BY RICHARD FALK
When the Cold War ended in 1991, the West, and particularly the United States, found itself at a fork in the road. One road led to peace, justice, cooperation, nuclear disarmament, a revitalized UN, inclusiveness, pluralism, human rights, multilateralism, fair trade, regulated markets, food security, energy transition, sustainability, and humane governance. The other road led to militarism, intervention, warmongering, nuclearism, conflict, sanctions, regime-changing interventions, multiple trends toward inequality, predatory neoliberal globalization, hegemony, geopolitical primacy. Unfortunately, the. victorious side in the Cold War immediately chose the familiar more traveled road of hegemonic geopolitics, foregoing historic opportunities to pursue nuclear disarmament and humane forms of global governance, including a veto-free UN. The longer term harms of these serious lapses in geopolitical judgment are being currently experienced by way of the unresolved Ukraine Crisis and the negligently handled response to global warning.
The American president, George W. Bush a decade later after the Soviet implosion, summarized the ideological justification of this choice in self-assured language: “The great struggles of the twentieth century between liberty and totalitarianism ended with a decisive victory for the forces of freedom—and a single sustainable model for national success: freedom, democracy, and free enterprise… We will extend the peace by encouraging free and open societies on every continent.” [Cover letter to official document, The National Security Strategy of the United States of America, 2002] Such a statement was made some months after the 9/11 terror attacks on World Trade Center and Pentagon, reaffirming the choice of the geopolitical continuity by declaring a ‘war on terror’ rather than seizing the opportunity for a momentous experiment in transnational cooperative anti-terror law enforcement.
The Ukraine War presented yet another opportunity to choose the less familiar road of compromise and diplomacy rather than the costly and problematic pursuit of victory, the opportunity costs for climate and reforms at home of further increased investments in hegemony and prolonged warfare, and yet again there was no hesitation about embracing an uncompromising militarism. What doubts arose involved an increased questioning of whether the financial burdens of this geopolitically tinged war making, that is, defeating Russia, warning China, and cynically inflicting the heavy incidental costs of such a strategy on the Ukrainian people who have not only been victimized by the Russian attack but by the hyper-nationalism of their own government including the acceptance of political guidance from Washington, despite its geopolitical priorities clashing with Ukrainian wellbeing.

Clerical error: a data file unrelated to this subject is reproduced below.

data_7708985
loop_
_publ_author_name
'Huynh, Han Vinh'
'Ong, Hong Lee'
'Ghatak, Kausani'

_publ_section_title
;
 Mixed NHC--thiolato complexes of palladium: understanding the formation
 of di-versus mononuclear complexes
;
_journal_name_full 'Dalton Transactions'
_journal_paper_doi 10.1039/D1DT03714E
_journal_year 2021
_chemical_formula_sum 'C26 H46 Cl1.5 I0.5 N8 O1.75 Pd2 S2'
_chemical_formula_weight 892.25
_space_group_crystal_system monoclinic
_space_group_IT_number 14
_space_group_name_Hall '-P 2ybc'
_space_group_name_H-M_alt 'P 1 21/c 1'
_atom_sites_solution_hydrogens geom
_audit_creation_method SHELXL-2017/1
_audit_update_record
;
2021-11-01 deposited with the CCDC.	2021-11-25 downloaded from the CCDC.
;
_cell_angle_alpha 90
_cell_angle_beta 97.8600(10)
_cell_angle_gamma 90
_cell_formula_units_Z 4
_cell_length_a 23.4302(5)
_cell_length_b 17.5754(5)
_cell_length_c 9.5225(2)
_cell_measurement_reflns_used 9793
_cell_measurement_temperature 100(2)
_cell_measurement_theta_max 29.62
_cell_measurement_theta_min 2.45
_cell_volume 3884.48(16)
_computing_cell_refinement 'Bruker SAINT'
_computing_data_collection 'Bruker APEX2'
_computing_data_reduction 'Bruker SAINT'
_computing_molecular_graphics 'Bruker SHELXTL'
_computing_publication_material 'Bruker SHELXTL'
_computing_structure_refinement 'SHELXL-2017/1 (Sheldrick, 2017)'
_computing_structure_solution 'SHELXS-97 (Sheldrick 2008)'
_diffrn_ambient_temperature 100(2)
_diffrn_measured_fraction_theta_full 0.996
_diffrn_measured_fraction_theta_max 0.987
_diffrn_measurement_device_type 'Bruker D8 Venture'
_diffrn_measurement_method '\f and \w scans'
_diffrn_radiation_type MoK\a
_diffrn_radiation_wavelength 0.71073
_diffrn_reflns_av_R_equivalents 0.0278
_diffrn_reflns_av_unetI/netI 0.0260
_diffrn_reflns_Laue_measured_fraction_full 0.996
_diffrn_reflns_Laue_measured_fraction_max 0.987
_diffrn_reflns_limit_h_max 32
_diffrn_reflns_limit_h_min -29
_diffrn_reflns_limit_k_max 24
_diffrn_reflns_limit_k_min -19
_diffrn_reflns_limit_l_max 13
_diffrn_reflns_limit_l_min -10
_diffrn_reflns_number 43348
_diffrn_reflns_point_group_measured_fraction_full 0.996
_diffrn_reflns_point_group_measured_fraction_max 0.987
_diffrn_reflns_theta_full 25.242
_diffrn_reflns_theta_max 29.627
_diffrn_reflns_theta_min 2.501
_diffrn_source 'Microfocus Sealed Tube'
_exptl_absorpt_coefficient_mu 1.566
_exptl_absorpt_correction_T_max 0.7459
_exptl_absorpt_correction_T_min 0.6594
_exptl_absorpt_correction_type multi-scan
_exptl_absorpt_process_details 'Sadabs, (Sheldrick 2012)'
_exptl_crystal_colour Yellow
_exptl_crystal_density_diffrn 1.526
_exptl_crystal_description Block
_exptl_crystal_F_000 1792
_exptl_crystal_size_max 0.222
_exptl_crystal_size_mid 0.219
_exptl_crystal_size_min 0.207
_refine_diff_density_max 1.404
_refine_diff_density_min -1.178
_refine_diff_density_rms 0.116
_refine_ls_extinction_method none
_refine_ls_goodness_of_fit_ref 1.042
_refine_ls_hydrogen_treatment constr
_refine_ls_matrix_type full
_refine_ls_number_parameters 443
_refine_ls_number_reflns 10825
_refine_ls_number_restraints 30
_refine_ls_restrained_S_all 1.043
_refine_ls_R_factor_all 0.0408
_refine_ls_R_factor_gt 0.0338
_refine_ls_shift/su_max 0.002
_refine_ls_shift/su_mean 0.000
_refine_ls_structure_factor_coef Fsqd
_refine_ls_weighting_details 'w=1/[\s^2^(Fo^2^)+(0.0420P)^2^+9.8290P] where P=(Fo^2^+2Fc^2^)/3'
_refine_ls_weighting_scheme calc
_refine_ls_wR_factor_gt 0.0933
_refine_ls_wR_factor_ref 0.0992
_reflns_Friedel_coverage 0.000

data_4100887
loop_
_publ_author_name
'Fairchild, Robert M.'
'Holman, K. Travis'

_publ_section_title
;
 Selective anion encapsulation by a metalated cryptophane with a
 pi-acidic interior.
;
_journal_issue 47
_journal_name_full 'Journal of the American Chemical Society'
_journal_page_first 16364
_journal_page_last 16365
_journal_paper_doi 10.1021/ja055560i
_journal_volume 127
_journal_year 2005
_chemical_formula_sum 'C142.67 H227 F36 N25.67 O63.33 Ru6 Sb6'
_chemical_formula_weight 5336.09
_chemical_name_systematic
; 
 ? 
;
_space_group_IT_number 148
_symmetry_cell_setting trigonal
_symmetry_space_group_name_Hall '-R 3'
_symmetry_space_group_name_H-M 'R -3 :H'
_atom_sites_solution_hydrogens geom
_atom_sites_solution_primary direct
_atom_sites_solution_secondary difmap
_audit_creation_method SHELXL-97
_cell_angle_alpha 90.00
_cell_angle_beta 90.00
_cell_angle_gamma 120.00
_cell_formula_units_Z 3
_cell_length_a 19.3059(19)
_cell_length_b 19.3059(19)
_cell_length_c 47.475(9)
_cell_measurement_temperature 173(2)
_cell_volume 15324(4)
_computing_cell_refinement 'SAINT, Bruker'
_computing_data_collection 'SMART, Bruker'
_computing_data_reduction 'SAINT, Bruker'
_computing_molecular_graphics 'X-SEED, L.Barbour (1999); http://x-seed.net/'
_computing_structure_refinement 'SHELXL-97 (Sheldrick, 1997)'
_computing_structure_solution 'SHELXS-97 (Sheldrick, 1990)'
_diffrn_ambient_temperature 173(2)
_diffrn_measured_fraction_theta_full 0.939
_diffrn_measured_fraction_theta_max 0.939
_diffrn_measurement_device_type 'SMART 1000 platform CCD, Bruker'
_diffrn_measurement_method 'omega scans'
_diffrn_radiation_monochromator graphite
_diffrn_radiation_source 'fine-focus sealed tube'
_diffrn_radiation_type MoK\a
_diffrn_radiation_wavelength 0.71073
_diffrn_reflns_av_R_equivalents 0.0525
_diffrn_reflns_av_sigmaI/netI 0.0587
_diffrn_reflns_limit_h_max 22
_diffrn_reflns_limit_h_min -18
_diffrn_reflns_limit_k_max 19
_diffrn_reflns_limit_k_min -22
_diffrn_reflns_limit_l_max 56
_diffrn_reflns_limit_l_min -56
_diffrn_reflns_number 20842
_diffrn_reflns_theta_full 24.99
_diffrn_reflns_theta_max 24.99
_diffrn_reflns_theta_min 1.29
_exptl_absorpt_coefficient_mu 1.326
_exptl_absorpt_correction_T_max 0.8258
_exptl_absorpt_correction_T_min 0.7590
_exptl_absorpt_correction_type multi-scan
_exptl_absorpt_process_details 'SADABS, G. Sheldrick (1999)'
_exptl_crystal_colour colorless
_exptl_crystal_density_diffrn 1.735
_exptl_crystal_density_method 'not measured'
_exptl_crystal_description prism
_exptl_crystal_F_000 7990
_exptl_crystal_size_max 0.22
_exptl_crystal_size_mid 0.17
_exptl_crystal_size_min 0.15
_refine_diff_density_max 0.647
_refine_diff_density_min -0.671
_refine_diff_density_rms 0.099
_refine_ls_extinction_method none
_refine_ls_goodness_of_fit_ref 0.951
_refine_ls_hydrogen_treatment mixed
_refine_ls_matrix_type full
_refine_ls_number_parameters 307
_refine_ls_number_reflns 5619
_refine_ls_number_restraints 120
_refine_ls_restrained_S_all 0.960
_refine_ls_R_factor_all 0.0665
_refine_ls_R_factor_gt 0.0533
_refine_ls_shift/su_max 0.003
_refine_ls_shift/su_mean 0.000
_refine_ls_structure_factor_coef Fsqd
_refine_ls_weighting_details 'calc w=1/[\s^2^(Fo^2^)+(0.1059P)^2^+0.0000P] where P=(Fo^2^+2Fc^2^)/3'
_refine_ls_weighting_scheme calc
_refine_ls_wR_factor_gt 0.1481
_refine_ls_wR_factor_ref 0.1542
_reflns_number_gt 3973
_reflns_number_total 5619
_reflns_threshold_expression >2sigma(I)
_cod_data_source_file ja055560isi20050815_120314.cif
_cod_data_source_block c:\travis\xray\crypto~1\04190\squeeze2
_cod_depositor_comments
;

This prevailing pattern of geopolitics is difficult to deny, and vividly illustrated by comparing the long and complicated outcome documents of the recent summits of G-7 leaders in May at Hiroshima and declaration of BRICS leaders at Johannesburg in August. The G-7 document has three notable features: a featured unconditional commitment to help Ukraine achieve a battlefield victory over Russia, a downplaying of the relevance of the UN and the failure to do more that pay lip service to the peace agenda embedded in the UN Charter, nuclear disarmament, and international law, bolstered by ‘feel good’ platitudes about the doing more to achieve the UN SDG (Sustainable Development Goals) by 2030. The G-7 countries having opposed the Treaty on the Prohibition of Nuclear Weapons (TPNW), affirming their continued reliance on deterrence, non-proliferation, and implicitly on U.S. ‘full-spectrum dominance,’ misleadingly softened by cynically affirming an intention to embrace nuclear disarmament ‘ultimately,’ which in elite security circles of the West is correctly interpreted as ‘never.’ After the Cold War ended in the early 1990s, the global situation was as calm as it could ever hope to be, with geopolitical rivalry removed from the scene, and yet not a single move was made by Washington even to test the waters by proposing high profile moves to achieve nuclear disarmament and build up UN peacekeeping capabilities.
In contrast to the G-7, the BRICS Johannesburg Declaration looks toward a world of peaceful competition and global cooperation, treats the Ukraine War as presenting a challenge that should be the occasion for diplomatic peacemaking rather than militarist war making. The most pronounced theme of the BRICS document is the resolve to become less dependent on the hegemonic global security and trade/finance/investment arrangements more harshly imposed on the Global South after the Soviet collapse, to resist the new imperialism of unipolarity and act in solidarity with various post-independence conflictual situations that has awakened the world to the reality that the struggle against ‘colonialism’ in Africa, Latin America, and Asia is far from over.
The recent tensions arising from the July coup in Niger manifest the entrapment of African states in the toxic reality of ‘colonialism after colonialism.’ This reality reflects the contradictions, corruption, and incompetence of the decolonized state that had been deliberately prevented from developing national economic, educational, and governance capabilities while under direct colonial control until 1960, and since then exploited by regimes of informal control. When left to fend for themselves these states, especially the former French colonies in West Africa, found that they could not do better by way of domestic governance than to accept a new humiliating phase of French tutelage slightly disguised by the façade of collaborating civilian elites.